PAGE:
Commercial spaceflight company SpaceX enjoyed a triumphal moment this evening, conducting its first-ever landing of a Falcon 9 rocket on dry land after a successful launch on Monday.
Livestreams from SpaceX’s headquarters showed employees breaking into cheers as the rocket touched down at Cape Canaveral Air Force Station, Florida.
Creating reusable rockets that can land and relaunch is considered a major technological milestone that will significantly lower the cost of space travel. Multiple space companies were competing to achieve this breakthrough, but SpaceX is the first to succeed in landing a rocket for a non-suborbital trip.
Unlike previous attempts, where SpaceX landed their rockets on ocean platforms, this was the first where the Falcon 9 rocket was able to land on dry ground.
Congratulations @SpaceX !!! That was a hard landing to stick. Opens a brand new door to space travel. I look forward to the details.
— Chris Hadfield (@Cmdr_Hadfield) December 22, 2015
The mission’s primary objective was commercial: the company had been commissioned to launch satellites for the New Jersey-based communications company OrbComm. This was also a success, with all 11 satellites now in orbit around Earth.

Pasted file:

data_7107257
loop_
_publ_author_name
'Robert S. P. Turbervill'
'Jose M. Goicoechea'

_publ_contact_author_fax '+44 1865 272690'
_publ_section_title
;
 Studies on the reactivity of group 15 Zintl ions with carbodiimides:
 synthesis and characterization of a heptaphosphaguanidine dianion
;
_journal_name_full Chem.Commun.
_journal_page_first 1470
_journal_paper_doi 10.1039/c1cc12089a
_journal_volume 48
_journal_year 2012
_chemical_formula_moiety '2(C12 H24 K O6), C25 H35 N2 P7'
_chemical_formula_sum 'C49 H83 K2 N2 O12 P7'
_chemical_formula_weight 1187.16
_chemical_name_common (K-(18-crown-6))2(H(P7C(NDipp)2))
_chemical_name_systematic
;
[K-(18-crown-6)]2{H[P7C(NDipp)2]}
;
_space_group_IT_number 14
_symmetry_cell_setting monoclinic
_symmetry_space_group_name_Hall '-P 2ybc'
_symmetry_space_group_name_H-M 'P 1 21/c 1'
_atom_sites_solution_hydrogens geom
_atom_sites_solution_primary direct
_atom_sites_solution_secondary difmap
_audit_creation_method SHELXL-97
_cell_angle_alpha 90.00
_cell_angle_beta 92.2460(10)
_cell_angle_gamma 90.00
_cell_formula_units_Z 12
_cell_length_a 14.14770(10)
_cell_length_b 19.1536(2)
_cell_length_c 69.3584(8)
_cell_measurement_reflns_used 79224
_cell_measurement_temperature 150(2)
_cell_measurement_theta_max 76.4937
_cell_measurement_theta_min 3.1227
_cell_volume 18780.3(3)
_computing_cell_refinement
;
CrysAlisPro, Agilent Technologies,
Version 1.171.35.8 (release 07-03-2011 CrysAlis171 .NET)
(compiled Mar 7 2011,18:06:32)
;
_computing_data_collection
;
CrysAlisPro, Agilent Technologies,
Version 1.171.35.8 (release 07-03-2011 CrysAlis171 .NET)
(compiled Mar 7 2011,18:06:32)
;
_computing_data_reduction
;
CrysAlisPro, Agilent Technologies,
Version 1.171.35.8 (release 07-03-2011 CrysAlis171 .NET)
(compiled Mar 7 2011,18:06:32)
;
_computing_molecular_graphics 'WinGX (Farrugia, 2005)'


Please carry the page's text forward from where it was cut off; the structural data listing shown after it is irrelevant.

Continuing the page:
However, this will likely be dwarfed by the wider significance of SpaceX’s achievement, which has brought us a step closer to cheap, reusable rockets. As this technology develops, it will make recreational space travel, new manned expeditions to the Moon, and even to Mars, considerably more cost-effective.
It’s a welcome end to the year for SpaceX, which had to deal with a debacle in June when a Falcon 9 rocket exploded shortly after takeoff, destroying a supply shipment intended for the International Space Station. According to SpaceX, the explosion was caused by a failed strut in the rocket’s upper state liquid-oxygen tank.
There and back again pic.twitter.com/Ll7wg2hL1G
— Elon Musk (@elonmusk) December 22, 2015
SpaceX is led by Elon Musk, the billionaire founder of Tesla Motors. “It’s a revolutionary moment,” Musk told the press after the landing. “No one has ever brought a booster, an orbital-class booster, back intact.”
It’s unlikely we’ll be wandering around on Mars anytime this year. But the prospect of viable, low-cost, private sector space travel suddenly seems a little less sci-fi.